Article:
Tuesday, November 25, 2003 source: Associated Press
BANGKOK, Thailand An agreement among 10 Southeast Asian nations on preventing harmful forest fires came into force Monday, hailed by the United Nations as a possible global model.
The agreement, signed by the members of the Association of Southeast Asian Nations (ASEAN) in June 2002, is the first such regional arrangement in the world to tackle haze pollution from forest fires. The agreement calls for a series of state-backed steps including the use of heat-sensing satellites and a crackdown on arsonists and irresponsible plantation owners.
The agreement could become “a global model for the tackling of transboundary issues,” the United Nations Environment Program (UNEP) said in a statement.
It quoted UNEP Executive Director Klaus Toepfer as saying that forest fires “spell a double disaster for the environment through their massive release of greenhouse gases and their destruction of biodiversity. I congratulate ASEAN and the governments of Southeast Asia for their foresight and commitment in combating the threats posed by uncontrolled land and forest fires,” he said.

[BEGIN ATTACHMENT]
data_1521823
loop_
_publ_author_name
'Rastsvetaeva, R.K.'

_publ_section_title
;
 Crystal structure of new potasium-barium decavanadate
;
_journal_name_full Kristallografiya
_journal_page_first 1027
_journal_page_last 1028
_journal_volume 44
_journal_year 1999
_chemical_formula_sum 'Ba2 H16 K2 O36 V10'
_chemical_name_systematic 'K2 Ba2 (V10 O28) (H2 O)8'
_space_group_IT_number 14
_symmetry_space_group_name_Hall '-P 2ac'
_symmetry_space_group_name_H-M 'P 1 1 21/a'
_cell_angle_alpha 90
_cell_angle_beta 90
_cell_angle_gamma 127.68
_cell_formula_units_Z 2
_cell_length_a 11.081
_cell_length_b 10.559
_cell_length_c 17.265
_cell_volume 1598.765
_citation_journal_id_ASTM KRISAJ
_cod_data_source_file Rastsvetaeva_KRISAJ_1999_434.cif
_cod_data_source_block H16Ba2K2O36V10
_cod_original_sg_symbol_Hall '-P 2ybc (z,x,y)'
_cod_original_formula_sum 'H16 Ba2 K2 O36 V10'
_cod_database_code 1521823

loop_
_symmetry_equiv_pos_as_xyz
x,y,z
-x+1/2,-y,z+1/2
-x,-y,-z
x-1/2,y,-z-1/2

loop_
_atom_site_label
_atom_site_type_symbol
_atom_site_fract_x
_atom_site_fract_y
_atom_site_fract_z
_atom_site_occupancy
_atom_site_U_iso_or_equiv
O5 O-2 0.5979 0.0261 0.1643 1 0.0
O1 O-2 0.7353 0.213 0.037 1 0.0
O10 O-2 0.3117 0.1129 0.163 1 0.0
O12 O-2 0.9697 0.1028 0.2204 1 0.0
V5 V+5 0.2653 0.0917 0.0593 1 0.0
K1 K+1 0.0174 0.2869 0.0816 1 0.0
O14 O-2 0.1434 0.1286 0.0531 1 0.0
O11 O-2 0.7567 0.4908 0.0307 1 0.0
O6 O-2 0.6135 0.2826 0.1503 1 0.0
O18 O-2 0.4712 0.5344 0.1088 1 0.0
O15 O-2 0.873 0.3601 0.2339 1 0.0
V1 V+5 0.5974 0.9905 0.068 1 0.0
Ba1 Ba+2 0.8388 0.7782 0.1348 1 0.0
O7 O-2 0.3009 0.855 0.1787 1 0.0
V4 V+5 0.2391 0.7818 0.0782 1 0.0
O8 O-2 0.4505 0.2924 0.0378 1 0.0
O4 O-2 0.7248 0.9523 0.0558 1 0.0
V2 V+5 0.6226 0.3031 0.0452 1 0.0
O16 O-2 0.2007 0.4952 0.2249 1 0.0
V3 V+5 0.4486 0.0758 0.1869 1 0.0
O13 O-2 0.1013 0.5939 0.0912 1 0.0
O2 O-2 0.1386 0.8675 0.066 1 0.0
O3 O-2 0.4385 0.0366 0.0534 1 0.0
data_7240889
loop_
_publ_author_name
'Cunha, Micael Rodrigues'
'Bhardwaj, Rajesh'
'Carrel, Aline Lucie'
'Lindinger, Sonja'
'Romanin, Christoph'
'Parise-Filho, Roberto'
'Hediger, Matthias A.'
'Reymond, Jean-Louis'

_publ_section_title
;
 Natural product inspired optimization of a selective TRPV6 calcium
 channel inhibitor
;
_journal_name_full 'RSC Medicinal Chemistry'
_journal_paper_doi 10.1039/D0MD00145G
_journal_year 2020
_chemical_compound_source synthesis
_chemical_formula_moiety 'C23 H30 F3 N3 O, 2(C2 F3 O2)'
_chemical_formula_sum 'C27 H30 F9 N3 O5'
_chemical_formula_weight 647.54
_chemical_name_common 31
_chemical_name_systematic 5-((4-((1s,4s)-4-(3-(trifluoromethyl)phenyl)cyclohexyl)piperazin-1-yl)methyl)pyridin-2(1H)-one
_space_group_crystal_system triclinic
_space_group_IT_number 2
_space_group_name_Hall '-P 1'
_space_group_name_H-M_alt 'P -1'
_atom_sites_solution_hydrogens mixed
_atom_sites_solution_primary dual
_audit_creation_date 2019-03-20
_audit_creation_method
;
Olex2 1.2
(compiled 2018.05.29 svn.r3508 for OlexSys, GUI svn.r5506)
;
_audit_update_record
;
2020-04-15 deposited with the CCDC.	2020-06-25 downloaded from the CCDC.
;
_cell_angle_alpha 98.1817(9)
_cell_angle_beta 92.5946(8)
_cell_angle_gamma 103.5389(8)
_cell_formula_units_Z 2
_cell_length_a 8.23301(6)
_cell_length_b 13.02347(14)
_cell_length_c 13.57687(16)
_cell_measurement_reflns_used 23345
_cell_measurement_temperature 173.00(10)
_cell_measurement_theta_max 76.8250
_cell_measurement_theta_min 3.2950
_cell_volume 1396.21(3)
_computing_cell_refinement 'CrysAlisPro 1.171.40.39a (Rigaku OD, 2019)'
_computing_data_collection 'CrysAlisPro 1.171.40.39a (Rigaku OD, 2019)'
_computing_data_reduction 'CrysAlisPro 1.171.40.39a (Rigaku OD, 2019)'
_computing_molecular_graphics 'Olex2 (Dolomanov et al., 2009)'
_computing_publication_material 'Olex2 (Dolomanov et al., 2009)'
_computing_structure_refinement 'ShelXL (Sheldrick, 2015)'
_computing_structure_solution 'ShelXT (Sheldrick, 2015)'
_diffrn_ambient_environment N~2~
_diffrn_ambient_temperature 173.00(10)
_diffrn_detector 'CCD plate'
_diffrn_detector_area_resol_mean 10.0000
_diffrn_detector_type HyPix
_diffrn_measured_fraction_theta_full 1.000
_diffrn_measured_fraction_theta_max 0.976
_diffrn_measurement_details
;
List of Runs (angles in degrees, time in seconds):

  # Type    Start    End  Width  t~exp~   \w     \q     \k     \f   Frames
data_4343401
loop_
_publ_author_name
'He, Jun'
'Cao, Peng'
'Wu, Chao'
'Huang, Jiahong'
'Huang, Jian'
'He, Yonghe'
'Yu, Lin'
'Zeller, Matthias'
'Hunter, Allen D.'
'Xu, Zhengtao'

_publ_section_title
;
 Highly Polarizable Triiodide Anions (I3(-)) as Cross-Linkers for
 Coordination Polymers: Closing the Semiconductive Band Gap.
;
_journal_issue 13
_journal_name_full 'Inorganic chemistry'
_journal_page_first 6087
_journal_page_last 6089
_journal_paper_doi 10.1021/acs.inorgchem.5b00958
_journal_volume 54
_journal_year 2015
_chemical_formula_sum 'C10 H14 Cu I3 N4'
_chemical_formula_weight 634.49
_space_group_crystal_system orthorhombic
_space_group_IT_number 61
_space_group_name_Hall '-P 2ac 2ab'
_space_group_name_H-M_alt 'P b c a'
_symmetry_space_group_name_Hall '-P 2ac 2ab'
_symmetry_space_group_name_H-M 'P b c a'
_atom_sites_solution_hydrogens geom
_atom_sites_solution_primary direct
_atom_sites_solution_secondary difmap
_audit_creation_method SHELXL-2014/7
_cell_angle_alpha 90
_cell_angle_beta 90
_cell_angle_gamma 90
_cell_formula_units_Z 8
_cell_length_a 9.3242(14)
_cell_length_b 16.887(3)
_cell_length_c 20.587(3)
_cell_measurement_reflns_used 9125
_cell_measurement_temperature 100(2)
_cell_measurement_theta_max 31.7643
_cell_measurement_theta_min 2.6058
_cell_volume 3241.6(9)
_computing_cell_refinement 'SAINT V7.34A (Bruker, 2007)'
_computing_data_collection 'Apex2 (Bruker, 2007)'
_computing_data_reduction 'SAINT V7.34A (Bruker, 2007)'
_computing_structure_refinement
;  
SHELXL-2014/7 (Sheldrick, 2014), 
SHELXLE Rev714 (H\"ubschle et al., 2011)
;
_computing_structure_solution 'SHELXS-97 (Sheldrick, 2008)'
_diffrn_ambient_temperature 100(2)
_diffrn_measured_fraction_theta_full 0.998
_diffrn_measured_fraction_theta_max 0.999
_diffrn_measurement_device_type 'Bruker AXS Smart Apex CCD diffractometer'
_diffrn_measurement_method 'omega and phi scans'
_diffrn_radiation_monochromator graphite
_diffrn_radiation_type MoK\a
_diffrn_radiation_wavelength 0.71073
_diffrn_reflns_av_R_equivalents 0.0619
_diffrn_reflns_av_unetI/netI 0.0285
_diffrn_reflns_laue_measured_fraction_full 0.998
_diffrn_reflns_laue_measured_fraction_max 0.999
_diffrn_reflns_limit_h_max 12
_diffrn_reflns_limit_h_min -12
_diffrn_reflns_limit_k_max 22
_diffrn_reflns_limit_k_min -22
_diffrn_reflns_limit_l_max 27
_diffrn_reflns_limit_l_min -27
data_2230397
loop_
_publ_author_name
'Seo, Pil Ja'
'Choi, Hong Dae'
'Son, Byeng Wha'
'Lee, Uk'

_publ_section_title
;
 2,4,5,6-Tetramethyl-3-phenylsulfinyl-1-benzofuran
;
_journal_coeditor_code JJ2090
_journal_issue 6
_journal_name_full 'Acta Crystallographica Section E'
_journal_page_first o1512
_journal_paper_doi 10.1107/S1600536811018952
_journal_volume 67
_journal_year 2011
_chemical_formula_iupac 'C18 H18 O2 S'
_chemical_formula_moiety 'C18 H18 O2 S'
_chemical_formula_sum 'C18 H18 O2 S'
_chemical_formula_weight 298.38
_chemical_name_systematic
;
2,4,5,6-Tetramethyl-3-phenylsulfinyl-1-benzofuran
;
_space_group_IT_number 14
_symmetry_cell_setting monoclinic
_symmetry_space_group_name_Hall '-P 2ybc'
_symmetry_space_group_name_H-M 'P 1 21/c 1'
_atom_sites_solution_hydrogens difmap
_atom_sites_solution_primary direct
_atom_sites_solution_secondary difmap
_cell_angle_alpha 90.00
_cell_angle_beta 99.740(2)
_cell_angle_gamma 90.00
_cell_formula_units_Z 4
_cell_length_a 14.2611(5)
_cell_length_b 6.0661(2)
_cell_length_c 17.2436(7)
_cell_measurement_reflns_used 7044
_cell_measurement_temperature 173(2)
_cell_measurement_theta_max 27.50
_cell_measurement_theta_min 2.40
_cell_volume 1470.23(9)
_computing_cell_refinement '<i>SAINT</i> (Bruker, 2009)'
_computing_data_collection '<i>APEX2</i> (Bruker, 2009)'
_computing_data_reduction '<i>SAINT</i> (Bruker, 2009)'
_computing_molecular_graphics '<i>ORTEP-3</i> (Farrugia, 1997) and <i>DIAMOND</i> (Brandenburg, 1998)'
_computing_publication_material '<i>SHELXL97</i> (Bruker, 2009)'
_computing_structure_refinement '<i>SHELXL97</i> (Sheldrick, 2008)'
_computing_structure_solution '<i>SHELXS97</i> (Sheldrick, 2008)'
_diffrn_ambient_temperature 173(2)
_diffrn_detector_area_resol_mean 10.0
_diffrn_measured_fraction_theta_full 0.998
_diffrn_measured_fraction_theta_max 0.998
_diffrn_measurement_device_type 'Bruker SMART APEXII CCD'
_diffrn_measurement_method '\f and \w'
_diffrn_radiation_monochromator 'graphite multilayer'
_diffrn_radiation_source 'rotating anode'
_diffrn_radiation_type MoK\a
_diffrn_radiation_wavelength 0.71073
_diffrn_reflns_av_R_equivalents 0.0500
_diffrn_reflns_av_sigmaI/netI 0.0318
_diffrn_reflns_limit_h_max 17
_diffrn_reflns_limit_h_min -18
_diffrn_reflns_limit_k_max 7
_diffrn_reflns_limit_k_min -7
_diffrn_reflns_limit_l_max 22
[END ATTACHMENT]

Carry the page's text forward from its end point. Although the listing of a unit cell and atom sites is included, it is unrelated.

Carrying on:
The agreement contains provisions on monitoring, technical cooperation, information exchange, and simplified customs and immigration procedures for emergency response and disaster relief. It also calls for setting up an ASEAN Coordinating Center for activities under the agreement.
About 10 million hectares (25 million acres) of Indonesia’s forests, one of the world’s centers of biodiversity, were destroyed in 1997-98 in fires started mainly on oil palm plantations and agricultural and forestry holdings on the islands of Sumatra and Kalimantan.
The blazes were fanned by hot, dry conditions caused by the El Niño weather phenomena. More than 20 million people were exposed to breathing extremely high levels of pollutants known to cause both acute and long-term health effects. Airports in Singapore and neighboring countries were closed by thick smog, and total economic losses across the region were estimated at around US$9.3 billion.
In 1998, U.N. Secretary-General Kofi Annan appointed Toepfer to coordinate interagency assistance to the ASEAN countries to fight land and forest fires and to develop long-term preventative responses.
Beginning in March 2001 UNEP, in collaboration with the ASEAN secretariat, assisted government negotiators in meetings to develop the terms of the agreement. ASEAN comprises Brunei, Cambodia, Indonesia, Laos, Malaysia, Myanmar, Philippines, Singapore, Thailand, and Vietnam.